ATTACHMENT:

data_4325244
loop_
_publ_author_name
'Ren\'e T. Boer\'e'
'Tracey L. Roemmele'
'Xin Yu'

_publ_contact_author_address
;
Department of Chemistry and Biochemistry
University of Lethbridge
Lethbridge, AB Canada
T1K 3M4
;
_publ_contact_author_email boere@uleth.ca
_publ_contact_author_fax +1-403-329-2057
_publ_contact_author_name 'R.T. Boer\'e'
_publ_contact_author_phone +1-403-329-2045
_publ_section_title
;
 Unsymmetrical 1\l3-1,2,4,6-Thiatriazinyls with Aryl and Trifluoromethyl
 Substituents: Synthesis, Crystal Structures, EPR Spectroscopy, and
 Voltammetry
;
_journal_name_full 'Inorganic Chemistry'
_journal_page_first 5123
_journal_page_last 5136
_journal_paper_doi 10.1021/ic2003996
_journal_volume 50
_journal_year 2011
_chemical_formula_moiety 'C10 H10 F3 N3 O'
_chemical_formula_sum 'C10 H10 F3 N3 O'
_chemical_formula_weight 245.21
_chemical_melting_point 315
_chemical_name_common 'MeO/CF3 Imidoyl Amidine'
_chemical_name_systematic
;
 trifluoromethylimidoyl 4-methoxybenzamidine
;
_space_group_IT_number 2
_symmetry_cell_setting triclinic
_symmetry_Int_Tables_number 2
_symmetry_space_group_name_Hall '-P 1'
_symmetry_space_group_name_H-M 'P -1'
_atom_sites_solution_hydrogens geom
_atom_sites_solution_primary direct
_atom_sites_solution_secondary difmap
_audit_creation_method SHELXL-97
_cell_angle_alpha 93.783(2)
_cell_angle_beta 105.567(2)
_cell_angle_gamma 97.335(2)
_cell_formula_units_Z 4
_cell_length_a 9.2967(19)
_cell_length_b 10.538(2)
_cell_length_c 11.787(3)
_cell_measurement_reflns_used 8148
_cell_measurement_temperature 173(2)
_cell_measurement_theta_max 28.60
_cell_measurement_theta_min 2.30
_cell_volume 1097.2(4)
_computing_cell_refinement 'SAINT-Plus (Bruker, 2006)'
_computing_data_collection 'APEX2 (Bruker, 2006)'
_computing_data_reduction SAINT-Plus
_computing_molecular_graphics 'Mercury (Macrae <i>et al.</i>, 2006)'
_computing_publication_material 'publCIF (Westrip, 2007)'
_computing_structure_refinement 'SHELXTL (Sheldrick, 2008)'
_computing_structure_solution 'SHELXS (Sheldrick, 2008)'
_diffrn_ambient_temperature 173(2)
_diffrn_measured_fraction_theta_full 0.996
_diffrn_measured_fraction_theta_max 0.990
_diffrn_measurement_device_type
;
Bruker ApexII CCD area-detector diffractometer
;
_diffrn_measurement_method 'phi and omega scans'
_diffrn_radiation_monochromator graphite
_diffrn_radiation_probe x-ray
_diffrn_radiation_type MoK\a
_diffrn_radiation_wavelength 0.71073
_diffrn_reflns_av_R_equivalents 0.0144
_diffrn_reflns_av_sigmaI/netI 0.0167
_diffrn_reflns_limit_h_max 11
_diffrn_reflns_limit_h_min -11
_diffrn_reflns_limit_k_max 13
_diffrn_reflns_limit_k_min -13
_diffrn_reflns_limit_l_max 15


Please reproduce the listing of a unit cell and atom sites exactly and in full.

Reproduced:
data_4325244
loop_
_publ_author_name
'Ren\'e T. Boer\'e'
'Tracey L. Roemmele'
'Xin Yu'

_publ_contact_author_address
;
Department of Chemistry and Biochemistry
University of Lethbridge
Lethbridge, AB Canada
T1K 3M4
;
_publ_contact_author_email boere@uleth.ca
_publ_contact_author_fax +1-403-329-2057
_publ_contact_author_name 'R.T. Boer\'e'
_publ_contact_author_phone +1-403-329-2045
_publ_section_title
;
 Unsymmetrical 1\l3-1,2,4,6-Thiatriazinyls with Aryl and Trifluoromethyl
 Substituents: Synthesis, Crystal Structures, EPR Spectroscopy, and
 Voltammetry
;
_journal_name_full 'Inorganic Chemistry'
_journal_page_first 5123
_journal_page_last 5136
_journal_paper_doi 10.1021/ic2003996
_journal_volume 50
_journal_year 2011
_chemical_formula_moiety 'C10 H10 F3 N3 O'
_chemical_formula_sum 'C10 H10 F3 N3 O'
_chemical_formula_weight 245.21
_chemical_melting_point 315
_chemical_name_common 'MeO/CF3 Imidoyl Amidine'
_chemical_name_systematic
;
 trifluoromethylimidoyl 4-methoxybenzamidine
;
_space_group_IT_number 2
_symmetry_cell_setting triclinic
_symmetry_Int_Tables_number 2
_symmetry_space_group_name_Hall '-P 1'
_symmetry_space_group_name_H-M 'P -1'
_atom_sites_solution_hydrogens geom
_atom_sites_solution_primary direct
_atom_sites_solution_secondary difmap
_audit_creation_method SHELXL-97
_cell_angle_alpha 93.783(2)
_cell_angle_beta 105.567(2)
_cell_angle_gamma 97.335(2)
_cell_formula_units_Z 4
_cell_length_a 9.2967(19)
_cell_length_b 10.538(2)
_cell_length_c 11.787(3)
_cell_measurement_reflns_used 8148
_cell_measurement_temperature 173(2)
_cell_measurement_theta_max 28.60
_cell_measurement_theta_min 2.30
_cell_volume 1097.2(4)
_computing_cell_refinement 'SAINT-Plus (Bruker, 2006)'
_computing_data_collection 'APEX2 (Bruker, 2006)'
_computing_data_reduction SAINT-Plus
_computing_molecular_graphics 'Mercury (Macrae <i>et al.</i>, 2006)'
_computing_publication_material 'publCIF (Westrip, 2007)'
_computing_structure_refinement 'SHELXTL (Sheldrick, 2008)'
_computing_structure_solution 'SHELXS (Sheldrick, 2008)'
_diffrn_ambient_temperature 173(2)
_diffrn_measured_fraction_theta_full 0.996
_diffrn_measured_fraction_theta_max 0.990
_diffrn_measurement_device_type
;
Bruker ApexII CCD area-detector diffractometer
;
_diffrn_measurement_method 'phi and omega scans'
_diffrn_radiation_monochromator graphite
_diffrn_radiation_probe x-ray
_diffrn_radiation_type MoK\a
_diffrn_radiation_wavelength 0.71073
_diffrn_reflns_av_R_equivalents 0.0144
_diffrn_reflns_av_sigmaI/netI 0.0167
_diffrn_reflns_limit_h_max 11
_diffrn_reflns_limit_h_min -11
_diffrn_reflns_limit_k_max 13
_diffrn_reflns_limit_k_min -13
_diffrn_reflns_limit_l_max 15